}
            }
        }
    }
}

checkEnemiesInRange() runs every frame to check and see which enemies are in range of which towers.

  • Line 2-3 – get lengths of towers and enemies arrays
  • Line 6 – if there are no enemies or no towers, get out of this function, no need to go on mathing
  • Line 14+ – loop through the enemies that have been added to the stage, loop through each tower on stage and test ranges
  • Line 18-19 – get the X and Y distances between the enemy’s X/Y and the tower’s X/Y
  • Line 22 – square distance X and distance Y, then add those together. The Tower class has a property called rangeSquared which, when the tower is created, just squares the range so we dont have to add the extra step of Math.sqrt inside this serious loop structure that happens Every Frame
  • Line 24 – if the distance is less than the tower’s range, the enemy is “in range”
  • Line 27 – each tower has it’s own array of enemies that are in range. Without CollisionManager, every tower added to the game would have to do its own range checks against every enemy. CollisionManager streamlines this by pre-calculating the distances and only giving towers the enemies that are in their range. Later in Tower.as we’ll see that each tower then only has to loop through a much smaller subset of enemies (those that are in range) compared to the whole set of all enemies on stage. So each Tower can handle picking a target (based on its individual Tower strategy “closest enemy, farthest enemy, etc”), firing, reloading a possibly different rates, and then reacquiring a target from its updated list of enemies in-range this frame.
  • Line 36 – Likewise, if the distance is greater than the tower’s range, either the enemy has not gotten in-range yet, or the enemy has left the range of the tower, in which case we need to remove the enemy from the tower if it previously was in-range for the tower.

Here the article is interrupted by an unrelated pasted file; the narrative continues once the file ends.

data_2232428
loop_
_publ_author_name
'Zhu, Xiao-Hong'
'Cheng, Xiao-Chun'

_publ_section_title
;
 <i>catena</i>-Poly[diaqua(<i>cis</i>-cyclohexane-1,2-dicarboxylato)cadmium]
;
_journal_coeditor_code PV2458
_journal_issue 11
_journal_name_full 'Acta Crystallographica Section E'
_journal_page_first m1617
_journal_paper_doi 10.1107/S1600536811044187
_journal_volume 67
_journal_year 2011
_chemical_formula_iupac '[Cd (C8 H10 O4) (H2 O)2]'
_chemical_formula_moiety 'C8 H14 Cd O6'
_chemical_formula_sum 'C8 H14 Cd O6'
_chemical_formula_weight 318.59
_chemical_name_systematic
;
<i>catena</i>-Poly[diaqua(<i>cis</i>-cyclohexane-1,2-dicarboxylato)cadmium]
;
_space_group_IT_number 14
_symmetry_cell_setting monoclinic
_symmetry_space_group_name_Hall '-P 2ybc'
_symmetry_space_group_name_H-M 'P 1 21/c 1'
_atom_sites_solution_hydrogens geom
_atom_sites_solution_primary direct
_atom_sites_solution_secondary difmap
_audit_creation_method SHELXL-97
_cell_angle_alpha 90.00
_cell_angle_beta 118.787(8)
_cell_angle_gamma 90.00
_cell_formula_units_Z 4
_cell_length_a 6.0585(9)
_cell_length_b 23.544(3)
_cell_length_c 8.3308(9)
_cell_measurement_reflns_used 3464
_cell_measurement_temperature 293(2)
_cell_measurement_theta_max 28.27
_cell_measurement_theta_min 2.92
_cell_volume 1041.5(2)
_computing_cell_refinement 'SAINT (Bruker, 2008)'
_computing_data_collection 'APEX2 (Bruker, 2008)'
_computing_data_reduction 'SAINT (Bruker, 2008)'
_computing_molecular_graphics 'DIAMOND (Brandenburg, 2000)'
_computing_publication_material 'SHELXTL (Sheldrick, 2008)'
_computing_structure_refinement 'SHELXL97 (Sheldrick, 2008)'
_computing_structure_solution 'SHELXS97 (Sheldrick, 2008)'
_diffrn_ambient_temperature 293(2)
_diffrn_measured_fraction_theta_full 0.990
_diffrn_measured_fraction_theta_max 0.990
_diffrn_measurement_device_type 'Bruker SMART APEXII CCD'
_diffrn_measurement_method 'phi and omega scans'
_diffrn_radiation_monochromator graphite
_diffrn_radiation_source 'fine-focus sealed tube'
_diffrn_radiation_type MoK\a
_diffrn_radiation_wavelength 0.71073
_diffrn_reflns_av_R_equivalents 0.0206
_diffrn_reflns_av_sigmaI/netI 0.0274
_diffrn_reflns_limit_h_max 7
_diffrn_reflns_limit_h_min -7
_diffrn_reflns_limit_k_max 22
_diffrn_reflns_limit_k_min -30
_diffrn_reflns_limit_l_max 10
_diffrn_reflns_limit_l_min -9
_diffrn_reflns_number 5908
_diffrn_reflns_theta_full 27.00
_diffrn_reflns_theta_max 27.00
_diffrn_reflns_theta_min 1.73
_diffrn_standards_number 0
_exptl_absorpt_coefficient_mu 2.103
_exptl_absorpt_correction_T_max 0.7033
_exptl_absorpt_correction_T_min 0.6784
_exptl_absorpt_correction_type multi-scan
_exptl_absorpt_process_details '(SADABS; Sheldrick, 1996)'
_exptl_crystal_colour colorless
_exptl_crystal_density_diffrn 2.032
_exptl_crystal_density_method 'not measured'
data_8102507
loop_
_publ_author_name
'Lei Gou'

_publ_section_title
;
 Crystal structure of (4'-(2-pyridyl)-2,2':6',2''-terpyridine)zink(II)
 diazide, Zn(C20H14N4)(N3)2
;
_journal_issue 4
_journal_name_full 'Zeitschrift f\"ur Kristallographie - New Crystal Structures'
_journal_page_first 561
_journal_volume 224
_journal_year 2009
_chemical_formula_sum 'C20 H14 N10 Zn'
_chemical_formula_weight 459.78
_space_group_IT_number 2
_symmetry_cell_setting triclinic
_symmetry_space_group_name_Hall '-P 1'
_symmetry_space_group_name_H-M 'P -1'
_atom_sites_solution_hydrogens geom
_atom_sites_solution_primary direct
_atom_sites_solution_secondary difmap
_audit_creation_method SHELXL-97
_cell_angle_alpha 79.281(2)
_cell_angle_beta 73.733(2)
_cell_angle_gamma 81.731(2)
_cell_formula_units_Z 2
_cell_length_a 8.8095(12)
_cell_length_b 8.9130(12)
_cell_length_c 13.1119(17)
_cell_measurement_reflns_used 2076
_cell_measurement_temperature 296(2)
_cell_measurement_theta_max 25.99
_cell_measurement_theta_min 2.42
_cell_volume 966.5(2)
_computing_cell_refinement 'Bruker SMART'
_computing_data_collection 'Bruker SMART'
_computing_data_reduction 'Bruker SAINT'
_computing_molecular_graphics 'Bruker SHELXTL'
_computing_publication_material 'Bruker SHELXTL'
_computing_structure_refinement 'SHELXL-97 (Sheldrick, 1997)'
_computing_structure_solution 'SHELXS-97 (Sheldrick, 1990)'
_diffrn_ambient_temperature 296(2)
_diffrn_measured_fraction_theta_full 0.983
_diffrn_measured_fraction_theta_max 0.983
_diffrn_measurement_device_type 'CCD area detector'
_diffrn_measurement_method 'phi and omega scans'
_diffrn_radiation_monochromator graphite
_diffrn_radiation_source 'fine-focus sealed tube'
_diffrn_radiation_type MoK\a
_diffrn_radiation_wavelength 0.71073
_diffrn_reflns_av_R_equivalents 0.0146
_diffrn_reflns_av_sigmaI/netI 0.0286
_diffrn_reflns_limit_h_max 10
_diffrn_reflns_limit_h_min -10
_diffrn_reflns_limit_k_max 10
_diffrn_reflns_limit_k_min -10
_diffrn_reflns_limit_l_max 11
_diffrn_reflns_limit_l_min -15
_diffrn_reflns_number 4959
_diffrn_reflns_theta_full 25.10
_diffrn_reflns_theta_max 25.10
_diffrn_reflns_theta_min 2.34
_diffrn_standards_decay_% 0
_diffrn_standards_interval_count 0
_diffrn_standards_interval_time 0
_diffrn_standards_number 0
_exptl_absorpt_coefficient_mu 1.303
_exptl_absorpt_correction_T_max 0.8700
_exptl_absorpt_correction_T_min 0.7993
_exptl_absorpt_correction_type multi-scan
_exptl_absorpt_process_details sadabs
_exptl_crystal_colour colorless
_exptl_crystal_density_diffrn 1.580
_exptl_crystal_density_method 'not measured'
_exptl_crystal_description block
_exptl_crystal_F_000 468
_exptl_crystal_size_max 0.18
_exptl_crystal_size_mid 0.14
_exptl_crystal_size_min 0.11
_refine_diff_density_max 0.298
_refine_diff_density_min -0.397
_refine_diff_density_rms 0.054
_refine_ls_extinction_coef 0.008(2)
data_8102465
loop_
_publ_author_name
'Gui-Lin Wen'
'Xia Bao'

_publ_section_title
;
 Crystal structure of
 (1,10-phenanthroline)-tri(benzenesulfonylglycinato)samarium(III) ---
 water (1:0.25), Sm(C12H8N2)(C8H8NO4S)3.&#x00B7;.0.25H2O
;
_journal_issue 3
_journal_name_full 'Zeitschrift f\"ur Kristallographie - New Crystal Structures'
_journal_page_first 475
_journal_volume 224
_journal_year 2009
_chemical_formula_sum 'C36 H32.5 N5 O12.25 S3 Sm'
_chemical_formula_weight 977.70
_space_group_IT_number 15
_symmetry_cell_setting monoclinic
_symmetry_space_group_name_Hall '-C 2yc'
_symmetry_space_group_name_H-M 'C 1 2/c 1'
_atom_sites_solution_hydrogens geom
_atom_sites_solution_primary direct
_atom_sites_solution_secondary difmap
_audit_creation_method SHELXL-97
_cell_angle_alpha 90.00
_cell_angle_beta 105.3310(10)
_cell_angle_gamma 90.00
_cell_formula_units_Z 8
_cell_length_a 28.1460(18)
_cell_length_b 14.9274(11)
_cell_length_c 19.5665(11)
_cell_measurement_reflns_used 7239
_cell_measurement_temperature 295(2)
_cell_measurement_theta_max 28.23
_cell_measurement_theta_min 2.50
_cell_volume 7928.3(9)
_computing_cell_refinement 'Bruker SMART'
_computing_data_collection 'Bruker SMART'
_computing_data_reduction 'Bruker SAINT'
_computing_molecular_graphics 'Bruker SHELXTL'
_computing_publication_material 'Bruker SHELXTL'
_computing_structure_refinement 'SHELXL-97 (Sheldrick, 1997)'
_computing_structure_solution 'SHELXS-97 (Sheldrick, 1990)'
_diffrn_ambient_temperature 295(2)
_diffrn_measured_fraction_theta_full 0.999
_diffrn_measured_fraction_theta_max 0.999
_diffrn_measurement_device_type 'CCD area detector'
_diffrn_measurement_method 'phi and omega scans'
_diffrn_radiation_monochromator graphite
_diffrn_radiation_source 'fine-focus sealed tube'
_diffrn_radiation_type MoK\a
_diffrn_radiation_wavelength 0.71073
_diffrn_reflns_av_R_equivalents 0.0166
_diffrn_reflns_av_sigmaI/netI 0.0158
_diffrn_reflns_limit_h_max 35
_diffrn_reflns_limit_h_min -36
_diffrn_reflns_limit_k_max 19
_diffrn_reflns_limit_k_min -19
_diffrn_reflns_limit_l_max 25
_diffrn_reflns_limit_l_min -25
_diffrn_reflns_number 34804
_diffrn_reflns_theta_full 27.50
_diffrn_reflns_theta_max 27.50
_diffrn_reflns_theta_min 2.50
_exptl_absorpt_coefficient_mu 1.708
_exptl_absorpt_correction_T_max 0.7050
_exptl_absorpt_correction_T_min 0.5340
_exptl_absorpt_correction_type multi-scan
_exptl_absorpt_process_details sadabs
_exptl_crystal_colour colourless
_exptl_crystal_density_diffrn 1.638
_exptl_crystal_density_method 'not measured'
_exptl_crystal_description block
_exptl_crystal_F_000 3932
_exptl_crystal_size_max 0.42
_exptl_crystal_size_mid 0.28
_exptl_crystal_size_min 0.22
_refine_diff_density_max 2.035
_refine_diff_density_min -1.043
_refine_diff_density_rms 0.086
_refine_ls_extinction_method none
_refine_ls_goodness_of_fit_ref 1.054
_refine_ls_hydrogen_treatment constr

Tower.as

This is the update() function that runs every time TowerManager loops through its array of towers and update each one (every frame or two).

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public function update():void {
    if(state == TOWER_STATE_READY && _enemies.length > 0) {
        var closestEnemy:Enemy,
            tmpEnemy:Enemy,
            closestDist:Number = rangeSquared,
            len:int = _enemies.length,
            tDistX:Number,
            tDistY:Number,
            dist:Number;
 
        if(towerStrategy == TOWER_STRAT_NEAREST) {
            for(var i:int = len - 1; i >= 0; i--) {
                tmpEnemy = _enemies[i];
                tDistX = tmpEnemy.x - this.x;
                tDistY = tmpEnemy.y - this.y;
                dist = tDistX * tDistX + tDistY * tDistY;
                if(dist < closestDist) {
                    closestDist = dist;
                   closestEnemy = tmpEnemy;
                }
            }
 
            if(closestEnemy) {
                // get the next shot's damage
                _generateNextShotDamage();
                // found the closest
                if(closestEnemy.willDamageBanish(nextDamage)) {
                    _mgr.removeEnemyFromTowers(closestEnemy);
                }
 
                // fire at enemy
                fireBullet(closestEnemy);
            }
        }
    }
}
  • Line 2 – when update() is called, the Tower checks to make sure it is in a “Ready” state, as opposed to a “Reload”, “Firing”, or other non-Ready state. Also checks if the tower even has any enemies in range to scan for. _enemies is populated by the previously-seen CollisionManager
  • Line 3-9 – declaring some vars outside of my loop
  • Line 5 – Special Note here… closestDist is set to my Tower’s rangeSquared. So the “closestDist on record so far is the furthest the tower can reach”
  • Line 11 – Just a quick note about this early code, I have an if statement here checking the “towerStrategy” because for now, there is only one strategy. When this actually goes into an efficient, solid OOP codebase for a game, TowerStrategy will be abstracted out into separate classes. Instead of the if statement here, you’d just see something like “currentTowerStrategy.process()”. For the “nearest” TowerStrategy, you’d seem basically this same loop inside it’s process() function. But that would easily allow users to swap out a tower’s strategy with a keypress. Obviously all TowerStrategy child classes would all have a process() function so this one line of code would work for any TowerStrategy. Design Patterns! …ahem… moving on.